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Oracle® Fusion Middleware Developer's Guide for Oracle Data Integrator
11g Release 1 (11.1.1)

Part Number E12643-06
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24 Managing the Security in Oracle Data Integrator

This chapter describes how to set up security in Oracle Data Integrator. An overview of Oracle Data Integrator security concepts and components is provided.

This chapter contains the following sections:

24.1 Introduction to Oracle Data Integrator Security

Oracle Data Integrator security is used to secure any action performed by authenticated users against the design-time and run-time artifacts and components of Oracle Data Integrator.

Security is built around users and profiles, to which security administrators grant methods (edit, delete, and so forth) on objects types (projects, models, interfaces, and so forth) or on specific object instances (Data warehouse Project, ODS Project, and so forth).

All the security information for Oracle Data Integrator is stored in the master repository.

This section contains the following topics:

24.1.1 Objects, Instances and Methods

An Object is a representation of a design-time or run-time artifact handled through Oracle Data Integrator. For example, agents, models, datastores, scenarios, interfaces and even repositories are objects. Specific objects have a double name (Agent/Context, Profile/Method, and so forth). These objects represent links between objects. These links are also objects. For instance, Agent/Context corresponds to a physical/logical agent association made through the contexts. Privileges on this object enable to change this association in the topology.

An Instance is a particular occurrence of an object. For example, the Datawarehouse project is an instance of the Project object.

A Method is an action that can be performed on an object. Each object has a predefined set of methods.

Note:

The notions of object instance and method in Oracle Data Integrator are similar to the concepts used in Object-Oriented Programming.

WARNING:

Although they appear in the Security Navigator, objects and methods are predefined in Oracle Data Integrator and should not be altered.

24.1.2 Profiles

A Profile contains a set of privileges for working with Oracle Data Integrator. One or more profiles can be assigned to a user to grant the sum of these privileges to this user.

A Profile Method is an authorization granted to a profile on a method of an object type. Each granted method allows a user with this profile to perform an action (edit, delete, and so forth) on an instance of an object type (project, model, datastore, and so forth).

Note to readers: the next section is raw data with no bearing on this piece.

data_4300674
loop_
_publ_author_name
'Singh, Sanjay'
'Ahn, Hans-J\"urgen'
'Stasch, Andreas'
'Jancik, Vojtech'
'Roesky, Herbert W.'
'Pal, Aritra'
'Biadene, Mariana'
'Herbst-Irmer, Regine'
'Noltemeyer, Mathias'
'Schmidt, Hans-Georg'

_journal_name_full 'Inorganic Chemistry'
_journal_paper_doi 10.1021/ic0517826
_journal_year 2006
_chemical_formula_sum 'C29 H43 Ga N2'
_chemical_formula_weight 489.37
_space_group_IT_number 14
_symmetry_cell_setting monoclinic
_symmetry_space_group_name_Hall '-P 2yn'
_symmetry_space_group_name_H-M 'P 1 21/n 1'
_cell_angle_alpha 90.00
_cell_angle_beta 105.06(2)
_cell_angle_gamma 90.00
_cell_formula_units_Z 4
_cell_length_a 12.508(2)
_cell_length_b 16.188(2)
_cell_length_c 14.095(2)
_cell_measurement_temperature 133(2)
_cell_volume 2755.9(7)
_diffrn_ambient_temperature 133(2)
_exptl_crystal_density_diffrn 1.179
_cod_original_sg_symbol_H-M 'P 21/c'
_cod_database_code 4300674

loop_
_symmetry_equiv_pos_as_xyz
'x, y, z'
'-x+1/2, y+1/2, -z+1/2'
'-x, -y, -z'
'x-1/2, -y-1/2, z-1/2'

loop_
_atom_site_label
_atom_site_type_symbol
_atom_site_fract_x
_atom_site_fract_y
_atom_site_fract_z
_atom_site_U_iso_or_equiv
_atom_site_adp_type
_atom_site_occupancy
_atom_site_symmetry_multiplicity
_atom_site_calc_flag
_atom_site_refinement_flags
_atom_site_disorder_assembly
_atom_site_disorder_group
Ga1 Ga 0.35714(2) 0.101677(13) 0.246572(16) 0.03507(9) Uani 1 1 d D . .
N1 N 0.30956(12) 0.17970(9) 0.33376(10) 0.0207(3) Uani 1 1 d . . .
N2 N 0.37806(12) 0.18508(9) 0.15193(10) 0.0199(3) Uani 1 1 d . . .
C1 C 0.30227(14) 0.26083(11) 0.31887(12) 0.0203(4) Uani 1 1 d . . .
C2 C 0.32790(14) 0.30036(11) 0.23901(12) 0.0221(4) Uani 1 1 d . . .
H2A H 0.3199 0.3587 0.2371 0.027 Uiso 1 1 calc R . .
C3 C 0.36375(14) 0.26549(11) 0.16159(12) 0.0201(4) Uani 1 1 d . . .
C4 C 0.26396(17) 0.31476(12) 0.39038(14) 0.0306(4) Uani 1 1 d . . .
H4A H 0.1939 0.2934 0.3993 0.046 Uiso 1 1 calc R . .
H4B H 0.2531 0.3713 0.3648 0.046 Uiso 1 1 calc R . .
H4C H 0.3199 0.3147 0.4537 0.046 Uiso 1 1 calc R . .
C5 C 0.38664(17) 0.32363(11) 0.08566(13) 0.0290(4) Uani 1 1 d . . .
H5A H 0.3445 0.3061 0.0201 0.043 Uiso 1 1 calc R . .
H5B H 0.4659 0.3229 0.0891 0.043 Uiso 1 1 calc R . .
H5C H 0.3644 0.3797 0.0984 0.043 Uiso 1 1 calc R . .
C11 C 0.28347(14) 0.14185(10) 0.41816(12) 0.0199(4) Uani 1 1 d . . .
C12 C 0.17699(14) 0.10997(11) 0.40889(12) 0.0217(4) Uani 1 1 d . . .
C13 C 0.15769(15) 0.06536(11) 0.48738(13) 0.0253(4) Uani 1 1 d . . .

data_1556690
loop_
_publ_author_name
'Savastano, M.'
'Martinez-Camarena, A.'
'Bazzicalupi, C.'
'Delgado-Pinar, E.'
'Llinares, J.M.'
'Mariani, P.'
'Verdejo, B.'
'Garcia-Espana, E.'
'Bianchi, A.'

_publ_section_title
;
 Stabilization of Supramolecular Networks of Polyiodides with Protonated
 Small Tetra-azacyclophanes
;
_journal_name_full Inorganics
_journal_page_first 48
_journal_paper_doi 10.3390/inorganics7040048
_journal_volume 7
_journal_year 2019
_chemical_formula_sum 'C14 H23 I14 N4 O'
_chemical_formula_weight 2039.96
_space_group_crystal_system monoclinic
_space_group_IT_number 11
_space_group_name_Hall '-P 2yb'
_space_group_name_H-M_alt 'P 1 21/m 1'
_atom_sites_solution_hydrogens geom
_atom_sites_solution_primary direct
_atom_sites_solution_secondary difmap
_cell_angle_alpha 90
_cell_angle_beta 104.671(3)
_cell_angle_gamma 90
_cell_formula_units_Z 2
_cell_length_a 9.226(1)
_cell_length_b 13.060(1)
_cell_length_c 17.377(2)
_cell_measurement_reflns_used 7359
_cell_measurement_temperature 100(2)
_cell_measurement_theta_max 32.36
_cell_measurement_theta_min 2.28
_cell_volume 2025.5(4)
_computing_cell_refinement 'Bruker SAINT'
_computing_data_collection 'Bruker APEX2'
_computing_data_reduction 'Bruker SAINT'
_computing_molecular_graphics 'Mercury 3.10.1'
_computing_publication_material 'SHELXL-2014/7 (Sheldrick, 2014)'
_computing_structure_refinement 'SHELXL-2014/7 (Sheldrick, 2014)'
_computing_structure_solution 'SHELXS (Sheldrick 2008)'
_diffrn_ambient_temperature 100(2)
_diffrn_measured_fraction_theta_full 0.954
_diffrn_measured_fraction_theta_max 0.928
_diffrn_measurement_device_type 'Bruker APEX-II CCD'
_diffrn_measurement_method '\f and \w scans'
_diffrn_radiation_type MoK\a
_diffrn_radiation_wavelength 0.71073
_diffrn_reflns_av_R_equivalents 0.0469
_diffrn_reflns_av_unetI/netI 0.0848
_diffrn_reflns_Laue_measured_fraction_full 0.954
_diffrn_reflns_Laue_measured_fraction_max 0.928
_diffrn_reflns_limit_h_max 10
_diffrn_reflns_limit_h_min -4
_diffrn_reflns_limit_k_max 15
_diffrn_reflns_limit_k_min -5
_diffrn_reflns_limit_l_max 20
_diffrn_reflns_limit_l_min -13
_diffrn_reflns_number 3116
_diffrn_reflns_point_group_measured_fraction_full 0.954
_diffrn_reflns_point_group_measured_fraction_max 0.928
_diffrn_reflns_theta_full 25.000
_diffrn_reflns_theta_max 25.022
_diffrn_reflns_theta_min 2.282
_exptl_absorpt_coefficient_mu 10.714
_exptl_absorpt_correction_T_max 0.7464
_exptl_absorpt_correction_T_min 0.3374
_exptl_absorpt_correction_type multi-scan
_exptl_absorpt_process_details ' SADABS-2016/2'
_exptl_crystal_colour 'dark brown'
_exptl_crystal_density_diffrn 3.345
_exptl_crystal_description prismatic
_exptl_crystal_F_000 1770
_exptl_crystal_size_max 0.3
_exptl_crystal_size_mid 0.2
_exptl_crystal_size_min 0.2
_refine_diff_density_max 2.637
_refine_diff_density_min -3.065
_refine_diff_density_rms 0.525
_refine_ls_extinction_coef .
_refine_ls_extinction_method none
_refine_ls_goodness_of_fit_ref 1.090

Methods granted to a profile appear under this profile in the Profiles accordion of the Security Navigator. When a method does not appear for a given profile, this profile does not have access to this method.

A method can be granted as a generic or non-generic privilege:

  • A method granted as a generic privilege is granted by default on all the instances of this object.

  • A method granted as a non-generic privilege is not granted by default on all object instances, but may be granted per instance.

Generic vs. Non-Generic profiles

Generic profiles have the Generic privilege option selected for all object methods. This implies that a user with such a profile is by default authorized for all methods of all instances of an object to which the profile is authorized.

Non-Generic profiles are not by default authorized for all methods on the instances since the Generic privilege option is not selected for all object methods. The administrator must grant the user the rights on the methods for each instance.

If the security administrator wants a user to have the rights on no instance by default, but wishes to grant the rights by instance, the user must be given a non-generic profile.

If the security administrator wants a user to have the rights on all instances of an object type by default, the user must be given a generic profile.

Built-In Profiles

Oracle Data Integrator has some built-in profiles that the security administrator can assign to the users he creates.

Table 24-1 shows the built-in profiles delivered with Oracle Data Integrator.

Table 24-1 Built-In Profiles

Profile Name Description

CONNECT

Profile granted with the basic privileges to connect Oracle Data Integrator. It should be granted with another profile.

DESIGNER

Profile granted with privileges to perform development operations. Use this profile for users who will work mainly on projects.

NG_DESIGNER

Non-generic version of the DESIGNER profile.

METADATA_ADMIN

Profile granted with privileges to manage metadata. Use this profile for users that will work mainly on models.

NG_METADATA_ADMIN

Non-generic version of the METATADA_ADMIN profile.

OPERATOR

Profile granted with privileges to manage run-time objects. Use this profile for production users.

REPOSITORY_EXPLORER

Profile granted with privileges to view objects. Use this profile for users who do not need to modify objects.

NG_REPOSITORY_EXPLORER

Non-generic version of the REPOSITORY_EXPLORER profile.

SECURITY_ADMIN

Profile granted with privileges to edit security. Use this profile for security administrators.